Editor's note: America's 300 million-plus people are declaring their identity in the 2010 census. This piece is part of a special series on CNN.com in which people describe how they see their own identity. Raquel Cepeda is an award-winning journalist, documentary filmmaker and former editor-in-chief of Russell Simmons' Oneworld magazine. Cepeda wrote and directed the feature documentary "Bling: A Planet Rock," and is developing a project exploring Latino identity through the science of DNA.
New York (CNN) -- Who am I? I used to think the simplest explanation was black and white. But I've recently discovered that the truth is much more colorful.
Because I've spent most of my adult life being mistaken for everything but who I am -- Moroccan, Brazilian, mixed African-American and white American, Israeli, Palestinian, the list goes on -- the very question has inspired me to embark on a travel adventure back through time in search of answers.
This is what I know for sure: Ethnically, I am a New York City born woman of Dominican parentage. I self identify as a Latina, Dominican-American and Latino-American, interchangeably. But racially, through the science of DNA testing and tracing my family's own migration story, I've begun to receive confirmation of what I've always believed to be true not only for myself but many of the 47 million-plus Latino-Americans across the country: the subject of race in our community is kaleidoscopic, more complicated than what the census 2010 checkboxes offer.
Last year, as part of a documentary project I began developing, my father and I took ancestral DNA tests. Our racial background had become somewhat of an urban myth in my family: are we Jewish, African, Spanish, aliens perhaps?
Instead of checking off the usual black, white and American Indian options I've become way too comfortable with because of my racial ambiguity, I decided it was time to solve my familial puzzle and, at once, break out of the Other box.
I found out through Bennett Greenspan, founder of the Houston based commercial genetic genealogy company, Family Tree DNA, was that who I am is "the face of miscegenation in the New World." And the journey is just beginning.
My mother's mother's mother's direct maternal line is L3d, a subgroup of African descent, (we found matches in Guinea-Bissau). My father's maternal ancestry is Native American, from an "extremely rare" line of Amerindians. Finally, my father's paternal lineage is Arabic, perhaps Berber, entering Spain through North Africa.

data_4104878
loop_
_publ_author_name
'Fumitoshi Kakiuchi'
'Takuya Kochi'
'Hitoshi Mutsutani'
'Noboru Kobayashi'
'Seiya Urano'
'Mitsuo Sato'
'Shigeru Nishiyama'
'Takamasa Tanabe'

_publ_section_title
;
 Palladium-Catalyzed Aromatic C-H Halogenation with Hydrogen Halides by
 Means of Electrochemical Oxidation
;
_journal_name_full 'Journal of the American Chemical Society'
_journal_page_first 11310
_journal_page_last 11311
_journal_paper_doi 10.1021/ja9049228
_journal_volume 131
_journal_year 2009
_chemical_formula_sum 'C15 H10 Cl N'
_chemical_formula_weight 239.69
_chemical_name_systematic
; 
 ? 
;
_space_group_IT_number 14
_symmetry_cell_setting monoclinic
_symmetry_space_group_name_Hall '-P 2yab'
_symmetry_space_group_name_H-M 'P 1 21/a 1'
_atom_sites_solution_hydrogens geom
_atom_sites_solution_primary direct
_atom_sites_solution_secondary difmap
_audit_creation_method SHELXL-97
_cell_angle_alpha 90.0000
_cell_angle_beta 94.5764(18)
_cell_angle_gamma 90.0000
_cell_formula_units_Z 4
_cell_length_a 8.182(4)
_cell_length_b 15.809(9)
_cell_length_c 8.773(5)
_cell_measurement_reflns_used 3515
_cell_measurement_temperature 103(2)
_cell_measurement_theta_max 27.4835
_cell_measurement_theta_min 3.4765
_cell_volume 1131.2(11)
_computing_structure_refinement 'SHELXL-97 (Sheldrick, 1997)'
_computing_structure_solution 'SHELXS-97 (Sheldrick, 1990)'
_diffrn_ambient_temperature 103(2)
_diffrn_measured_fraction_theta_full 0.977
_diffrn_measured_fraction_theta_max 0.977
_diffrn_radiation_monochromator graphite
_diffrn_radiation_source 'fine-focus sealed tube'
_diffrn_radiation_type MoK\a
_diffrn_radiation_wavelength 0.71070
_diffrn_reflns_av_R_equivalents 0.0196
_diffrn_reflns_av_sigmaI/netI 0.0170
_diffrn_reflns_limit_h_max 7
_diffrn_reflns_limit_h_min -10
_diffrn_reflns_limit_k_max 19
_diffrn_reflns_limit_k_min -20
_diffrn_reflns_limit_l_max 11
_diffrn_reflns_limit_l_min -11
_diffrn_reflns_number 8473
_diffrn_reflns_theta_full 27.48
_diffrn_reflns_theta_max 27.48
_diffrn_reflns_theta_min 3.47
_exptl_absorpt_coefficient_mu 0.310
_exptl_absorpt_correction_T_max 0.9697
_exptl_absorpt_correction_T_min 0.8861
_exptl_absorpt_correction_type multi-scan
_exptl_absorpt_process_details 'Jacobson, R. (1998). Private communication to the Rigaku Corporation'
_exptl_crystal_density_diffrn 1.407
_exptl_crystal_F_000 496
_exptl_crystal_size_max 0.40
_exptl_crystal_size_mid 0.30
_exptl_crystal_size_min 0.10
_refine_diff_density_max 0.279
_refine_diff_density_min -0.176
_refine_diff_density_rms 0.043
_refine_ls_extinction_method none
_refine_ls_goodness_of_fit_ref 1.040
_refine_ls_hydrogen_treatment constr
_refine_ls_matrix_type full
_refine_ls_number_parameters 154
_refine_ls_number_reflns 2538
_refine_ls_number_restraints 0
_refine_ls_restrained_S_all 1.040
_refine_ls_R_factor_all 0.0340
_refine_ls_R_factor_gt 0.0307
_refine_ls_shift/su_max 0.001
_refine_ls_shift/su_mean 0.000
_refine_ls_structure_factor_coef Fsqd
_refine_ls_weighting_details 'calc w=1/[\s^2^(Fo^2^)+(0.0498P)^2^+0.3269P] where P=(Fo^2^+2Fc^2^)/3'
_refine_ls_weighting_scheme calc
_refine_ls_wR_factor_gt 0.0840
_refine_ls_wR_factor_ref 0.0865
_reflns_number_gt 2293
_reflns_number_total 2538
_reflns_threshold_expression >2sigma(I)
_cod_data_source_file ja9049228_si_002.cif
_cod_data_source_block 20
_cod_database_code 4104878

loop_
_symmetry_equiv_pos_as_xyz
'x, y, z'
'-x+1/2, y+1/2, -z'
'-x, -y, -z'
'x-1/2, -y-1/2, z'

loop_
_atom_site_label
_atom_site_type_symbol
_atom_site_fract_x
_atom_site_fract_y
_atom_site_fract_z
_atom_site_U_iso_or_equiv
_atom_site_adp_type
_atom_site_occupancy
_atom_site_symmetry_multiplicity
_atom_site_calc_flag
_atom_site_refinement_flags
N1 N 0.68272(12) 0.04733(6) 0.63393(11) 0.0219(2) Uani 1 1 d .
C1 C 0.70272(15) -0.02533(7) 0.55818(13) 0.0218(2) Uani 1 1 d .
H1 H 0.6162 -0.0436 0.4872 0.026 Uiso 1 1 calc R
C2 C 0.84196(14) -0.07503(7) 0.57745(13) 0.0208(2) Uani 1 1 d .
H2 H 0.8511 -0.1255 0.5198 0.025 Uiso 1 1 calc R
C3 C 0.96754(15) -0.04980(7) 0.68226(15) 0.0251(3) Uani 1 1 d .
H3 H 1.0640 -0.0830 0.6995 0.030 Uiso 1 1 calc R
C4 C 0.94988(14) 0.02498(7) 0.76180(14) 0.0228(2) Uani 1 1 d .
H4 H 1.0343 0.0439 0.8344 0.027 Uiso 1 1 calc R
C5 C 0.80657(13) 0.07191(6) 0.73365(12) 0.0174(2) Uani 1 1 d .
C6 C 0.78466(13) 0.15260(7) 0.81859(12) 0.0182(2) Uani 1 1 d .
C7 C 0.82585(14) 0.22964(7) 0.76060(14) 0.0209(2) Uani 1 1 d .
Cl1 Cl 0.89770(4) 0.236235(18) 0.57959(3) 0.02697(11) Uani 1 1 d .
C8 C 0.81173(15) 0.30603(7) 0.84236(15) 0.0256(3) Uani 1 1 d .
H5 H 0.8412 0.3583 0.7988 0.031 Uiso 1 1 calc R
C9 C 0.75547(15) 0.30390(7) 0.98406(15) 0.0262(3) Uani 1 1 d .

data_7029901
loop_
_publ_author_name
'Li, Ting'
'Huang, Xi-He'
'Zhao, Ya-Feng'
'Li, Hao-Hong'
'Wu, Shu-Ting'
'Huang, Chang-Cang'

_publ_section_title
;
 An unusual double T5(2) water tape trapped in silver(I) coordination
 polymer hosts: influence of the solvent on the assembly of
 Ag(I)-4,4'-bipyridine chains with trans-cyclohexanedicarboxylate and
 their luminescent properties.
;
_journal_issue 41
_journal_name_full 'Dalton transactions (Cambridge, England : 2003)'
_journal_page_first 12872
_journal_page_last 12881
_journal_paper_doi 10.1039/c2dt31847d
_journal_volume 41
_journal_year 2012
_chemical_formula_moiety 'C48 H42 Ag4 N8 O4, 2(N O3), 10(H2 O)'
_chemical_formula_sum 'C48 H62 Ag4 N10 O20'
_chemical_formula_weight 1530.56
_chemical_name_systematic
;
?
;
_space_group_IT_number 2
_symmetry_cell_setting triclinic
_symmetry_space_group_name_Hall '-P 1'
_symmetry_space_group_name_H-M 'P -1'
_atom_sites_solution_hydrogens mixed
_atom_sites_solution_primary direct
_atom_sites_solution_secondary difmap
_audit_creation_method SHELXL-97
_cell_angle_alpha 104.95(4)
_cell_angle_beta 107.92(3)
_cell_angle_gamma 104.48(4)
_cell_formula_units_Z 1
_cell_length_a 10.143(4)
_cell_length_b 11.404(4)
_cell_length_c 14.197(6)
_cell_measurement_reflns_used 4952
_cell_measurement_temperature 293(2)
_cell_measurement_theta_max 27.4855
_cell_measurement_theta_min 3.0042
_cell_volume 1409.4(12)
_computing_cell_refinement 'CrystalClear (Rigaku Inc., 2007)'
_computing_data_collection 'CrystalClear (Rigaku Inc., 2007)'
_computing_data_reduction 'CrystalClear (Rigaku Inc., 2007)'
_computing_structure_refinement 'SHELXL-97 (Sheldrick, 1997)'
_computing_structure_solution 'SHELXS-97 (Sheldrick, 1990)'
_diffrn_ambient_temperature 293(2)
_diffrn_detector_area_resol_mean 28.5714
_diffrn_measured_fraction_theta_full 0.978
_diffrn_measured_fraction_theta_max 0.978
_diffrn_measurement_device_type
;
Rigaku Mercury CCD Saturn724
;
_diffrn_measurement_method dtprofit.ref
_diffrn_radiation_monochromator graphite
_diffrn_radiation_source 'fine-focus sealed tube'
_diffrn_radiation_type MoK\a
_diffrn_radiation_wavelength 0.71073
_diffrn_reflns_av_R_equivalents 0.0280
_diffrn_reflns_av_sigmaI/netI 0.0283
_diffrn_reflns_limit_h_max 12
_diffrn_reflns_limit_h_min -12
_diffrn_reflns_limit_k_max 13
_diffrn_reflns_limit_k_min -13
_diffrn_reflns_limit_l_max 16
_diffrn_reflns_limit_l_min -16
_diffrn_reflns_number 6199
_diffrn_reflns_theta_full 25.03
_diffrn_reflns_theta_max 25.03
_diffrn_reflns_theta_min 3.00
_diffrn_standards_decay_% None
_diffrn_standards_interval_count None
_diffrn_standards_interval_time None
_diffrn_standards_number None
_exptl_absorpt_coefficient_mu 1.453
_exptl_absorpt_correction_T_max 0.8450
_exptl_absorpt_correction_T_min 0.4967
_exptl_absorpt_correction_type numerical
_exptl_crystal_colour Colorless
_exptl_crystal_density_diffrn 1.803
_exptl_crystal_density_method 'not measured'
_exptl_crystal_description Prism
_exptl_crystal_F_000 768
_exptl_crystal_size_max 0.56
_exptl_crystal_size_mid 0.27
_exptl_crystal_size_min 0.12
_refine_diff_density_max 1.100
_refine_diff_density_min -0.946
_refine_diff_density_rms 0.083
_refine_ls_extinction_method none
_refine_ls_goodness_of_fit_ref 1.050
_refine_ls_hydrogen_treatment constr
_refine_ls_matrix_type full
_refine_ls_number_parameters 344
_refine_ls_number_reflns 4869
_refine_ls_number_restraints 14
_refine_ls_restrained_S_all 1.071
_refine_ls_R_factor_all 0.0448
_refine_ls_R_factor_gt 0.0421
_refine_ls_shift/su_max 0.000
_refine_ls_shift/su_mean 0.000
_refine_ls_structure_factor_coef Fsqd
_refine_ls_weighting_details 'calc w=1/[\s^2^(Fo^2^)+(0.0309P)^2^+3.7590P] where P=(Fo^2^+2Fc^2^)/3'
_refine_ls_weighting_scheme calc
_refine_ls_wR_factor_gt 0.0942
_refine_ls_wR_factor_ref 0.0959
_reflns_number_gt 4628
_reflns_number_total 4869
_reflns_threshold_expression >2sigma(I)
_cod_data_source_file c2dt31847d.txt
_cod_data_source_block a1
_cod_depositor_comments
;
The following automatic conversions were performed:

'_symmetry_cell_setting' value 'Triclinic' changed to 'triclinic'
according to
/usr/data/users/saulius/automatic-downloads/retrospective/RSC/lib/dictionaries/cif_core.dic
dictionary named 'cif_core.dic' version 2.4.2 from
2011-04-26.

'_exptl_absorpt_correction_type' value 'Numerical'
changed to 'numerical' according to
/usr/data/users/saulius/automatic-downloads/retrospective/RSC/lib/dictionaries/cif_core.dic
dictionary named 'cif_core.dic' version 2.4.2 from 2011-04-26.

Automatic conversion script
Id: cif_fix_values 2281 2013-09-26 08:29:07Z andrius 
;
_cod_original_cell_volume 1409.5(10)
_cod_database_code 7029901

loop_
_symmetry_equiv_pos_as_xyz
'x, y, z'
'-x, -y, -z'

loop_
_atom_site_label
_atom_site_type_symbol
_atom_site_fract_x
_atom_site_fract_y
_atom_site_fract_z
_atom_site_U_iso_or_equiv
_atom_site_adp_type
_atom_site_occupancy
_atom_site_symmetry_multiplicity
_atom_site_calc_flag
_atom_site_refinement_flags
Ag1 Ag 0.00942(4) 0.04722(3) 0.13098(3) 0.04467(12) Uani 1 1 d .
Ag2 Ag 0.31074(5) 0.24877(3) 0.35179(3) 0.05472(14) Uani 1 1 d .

With a growing number of Latinos becoming vested in discovering their ancestral roots -- a Tejana friend of mine from Austin, Texas, recently learned she belongs to a Central Asian group that reputedly descends from Genghis Khan -- the subject of race within our community will enable us to self-identify in ways our parents' generation could only dream of. As our numbers grow to more than 130 million in the next several decades, so will the racial landscape of the nation shift radically.
One may offer a convincing argument about health care and the economy being more worthwhile issues uniting and affecting all Americans. But race still matters. Couple anti-immigration hysteria and a 41 percent spike in hate crimes against Latinos over the past six years with a troubled economy, and one may find a pressure cooker waiting to explode.
While the census form is supposed to help show the sociopolitical climate and composition of America, it only underscores how out of touch its architects truly are. From the reintroduction of the offensive term "Negro" that will undoubtedly put off many Latino-Americans, to the failed attempt at engaging the hip-hop generation with a cloying rap commercial, the U.S. Census Bureau is alienating the very people it's spending millions of dollars trying to target.
On the one hand, it's important for every citizen to be counted because the information collected determines how $400 billion dollars of federal funding is allocated to public schools, hospitals, job training centers and more. However, the hotly debated question number 9 on the census only serves to prove that even after making history by electing our first African and white-American president, our society has only managed to place a "post-racial" Band-Aid over the subject of race in the United States.
While we collectively continue to ignore the festering wound, I intend on honoring my ancestors on the census form by rejecting the term "Negro" and opting to identify my African, Amerindian and Arabic roots by filling in the blanks under "some other race."
I hope by the time the next census rolls around, we'll realize the ideal of living in a post-racial society by recognizing that our citizens are more diverse than the flat picture that's being drawn now.
The opinions expressed in this commentary are solely those of Raquel Cepeda.